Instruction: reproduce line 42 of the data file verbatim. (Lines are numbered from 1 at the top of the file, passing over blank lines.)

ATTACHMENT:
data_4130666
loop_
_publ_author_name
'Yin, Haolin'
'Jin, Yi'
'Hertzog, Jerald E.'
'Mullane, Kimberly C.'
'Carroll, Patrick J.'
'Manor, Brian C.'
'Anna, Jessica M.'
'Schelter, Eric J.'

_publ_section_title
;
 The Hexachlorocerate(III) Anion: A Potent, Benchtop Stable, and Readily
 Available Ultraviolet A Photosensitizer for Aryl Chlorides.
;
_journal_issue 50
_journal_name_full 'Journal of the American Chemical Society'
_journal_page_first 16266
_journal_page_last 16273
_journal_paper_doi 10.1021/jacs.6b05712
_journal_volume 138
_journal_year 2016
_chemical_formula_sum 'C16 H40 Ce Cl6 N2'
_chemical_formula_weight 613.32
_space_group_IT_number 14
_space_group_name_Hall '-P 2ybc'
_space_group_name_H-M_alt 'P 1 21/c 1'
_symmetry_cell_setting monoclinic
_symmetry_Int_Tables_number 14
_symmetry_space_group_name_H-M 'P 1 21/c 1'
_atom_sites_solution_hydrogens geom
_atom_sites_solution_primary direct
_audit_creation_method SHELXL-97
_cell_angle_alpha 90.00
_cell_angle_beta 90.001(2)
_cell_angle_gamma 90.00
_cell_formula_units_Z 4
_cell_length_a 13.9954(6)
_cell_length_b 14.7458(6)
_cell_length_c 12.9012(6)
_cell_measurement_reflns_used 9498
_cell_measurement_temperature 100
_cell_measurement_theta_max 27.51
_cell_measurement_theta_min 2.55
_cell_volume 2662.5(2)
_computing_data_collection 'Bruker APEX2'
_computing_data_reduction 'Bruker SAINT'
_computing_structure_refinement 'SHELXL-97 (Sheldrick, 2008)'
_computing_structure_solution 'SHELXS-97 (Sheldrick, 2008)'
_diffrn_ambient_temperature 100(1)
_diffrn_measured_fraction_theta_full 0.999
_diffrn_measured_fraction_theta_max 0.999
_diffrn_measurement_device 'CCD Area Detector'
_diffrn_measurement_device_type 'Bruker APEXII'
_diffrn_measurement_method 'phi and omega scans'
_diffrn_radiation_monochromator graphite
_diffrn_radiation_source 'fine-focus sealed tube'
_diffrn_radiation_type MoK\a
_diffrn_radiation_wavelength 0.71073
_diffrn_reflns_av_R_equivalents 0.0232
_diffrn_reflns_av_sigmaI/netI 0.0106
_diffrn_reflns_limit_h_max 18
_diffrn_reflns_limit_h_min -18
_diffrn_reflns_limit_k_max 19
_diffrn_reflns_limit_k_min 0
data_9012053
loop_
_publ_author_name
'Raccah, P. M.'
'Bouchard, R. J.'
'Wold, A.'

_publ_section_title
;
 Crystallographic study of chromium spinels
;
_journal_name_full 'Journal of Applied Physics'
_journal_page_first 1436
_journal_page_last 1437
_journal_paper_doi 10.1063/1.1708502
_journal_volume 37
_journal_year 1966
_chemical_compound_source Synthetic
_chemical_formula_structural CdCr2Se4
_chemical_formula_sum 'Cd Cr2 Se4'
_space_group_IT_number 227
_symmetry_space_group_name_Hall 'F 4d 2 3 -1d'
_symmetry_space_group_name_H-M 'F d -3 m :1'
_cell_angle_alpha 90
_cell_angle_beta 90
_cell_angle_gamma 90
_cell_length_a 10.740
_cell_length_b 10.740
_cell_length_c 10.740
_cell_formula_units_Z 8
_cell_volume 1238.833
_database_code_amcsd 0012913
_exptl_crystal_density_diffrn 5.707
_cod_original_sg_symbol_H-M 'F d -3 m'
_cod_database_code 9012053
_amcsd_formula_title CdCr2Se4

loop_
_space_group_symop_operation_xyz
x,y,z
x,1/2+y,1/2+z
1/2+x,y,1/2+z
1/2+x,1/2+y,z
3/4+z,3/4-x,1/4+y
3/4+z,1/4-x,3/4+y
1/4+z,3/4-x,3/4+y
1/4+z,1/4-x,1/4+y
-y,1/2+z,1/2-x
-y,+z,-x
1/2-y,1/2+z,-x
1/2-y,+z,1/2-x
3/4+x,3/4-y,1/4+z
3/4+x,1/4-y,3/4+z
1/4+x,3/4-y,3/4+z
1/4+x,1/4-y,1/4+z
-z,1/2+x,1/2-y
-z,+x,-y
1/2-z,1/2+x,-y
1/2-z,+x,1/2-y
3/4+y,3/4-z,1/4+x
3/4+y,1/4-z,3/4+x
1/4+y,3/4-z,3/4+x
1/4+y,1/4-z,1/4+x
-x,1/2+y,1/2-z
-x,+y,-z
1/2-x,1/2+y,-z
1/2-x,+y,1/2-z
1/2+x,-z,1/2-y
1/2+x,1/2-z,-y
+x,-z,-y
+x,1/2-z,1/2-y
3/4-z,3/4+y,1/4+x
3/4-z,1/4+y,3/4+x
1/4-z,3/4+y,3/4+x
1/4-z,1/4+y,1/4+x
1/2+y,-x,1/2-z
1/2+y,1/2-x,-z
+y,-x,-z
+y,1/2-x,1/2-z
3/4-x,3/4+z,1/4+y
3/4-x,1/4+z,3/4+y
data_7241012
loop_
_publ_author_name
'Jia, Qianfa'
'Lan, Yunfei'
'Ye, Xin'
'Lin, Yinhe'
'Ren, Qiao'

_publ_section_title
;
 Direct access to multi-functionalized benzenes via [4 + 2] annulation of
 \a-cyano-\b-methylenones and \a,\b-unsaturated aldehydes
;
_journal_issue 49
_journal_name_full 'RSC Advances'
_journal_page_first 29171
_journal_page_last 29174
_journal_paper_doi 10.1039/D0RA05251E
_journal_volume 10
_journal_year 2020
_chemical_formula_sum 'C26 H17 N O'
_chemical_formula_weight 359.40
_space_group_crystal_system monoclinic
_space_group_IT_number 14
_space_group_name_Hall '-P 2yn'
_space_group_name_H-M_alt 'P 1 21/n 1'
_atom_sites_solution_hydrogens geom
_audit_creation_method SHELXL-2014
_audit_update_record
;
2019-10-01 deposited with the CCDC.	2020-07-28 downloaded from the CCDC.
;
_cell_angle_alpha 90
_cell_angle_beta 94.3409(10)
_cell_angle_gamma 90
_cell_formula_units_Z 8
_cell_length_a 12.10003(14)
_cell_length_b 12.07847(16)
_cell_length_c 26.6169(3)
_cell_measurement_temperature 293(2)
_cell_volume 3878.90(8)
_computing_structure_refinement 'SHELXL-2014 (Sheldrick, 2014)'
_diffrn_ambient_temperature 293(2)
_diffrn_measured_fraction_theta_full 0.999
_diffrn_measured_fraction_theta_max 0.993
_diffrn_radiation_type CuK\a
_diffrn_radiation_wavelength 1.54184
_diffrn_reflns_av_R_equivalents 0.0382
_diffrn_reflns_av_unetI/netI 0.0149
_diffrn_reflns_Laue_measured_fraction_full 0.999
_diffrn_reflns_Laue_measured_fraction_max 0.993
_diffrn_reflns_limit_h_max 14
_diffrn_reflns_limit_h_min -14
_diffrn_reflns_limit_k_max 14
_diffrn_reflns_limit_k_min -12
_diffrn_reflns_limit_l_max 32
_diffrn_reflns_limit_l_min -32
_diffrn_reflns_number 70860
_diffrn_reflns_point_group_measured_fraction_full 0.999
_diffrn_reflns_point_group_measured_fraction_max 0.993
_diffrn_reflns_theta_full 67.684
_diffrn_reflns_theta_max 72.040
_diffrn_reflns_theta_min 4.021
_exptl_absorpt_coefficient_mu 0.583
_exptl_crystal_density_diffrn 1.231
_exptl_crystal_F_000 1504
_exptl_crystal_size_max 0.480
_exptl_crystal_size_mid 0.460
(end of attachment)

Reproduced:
_cell_measurement_reflns_used 9498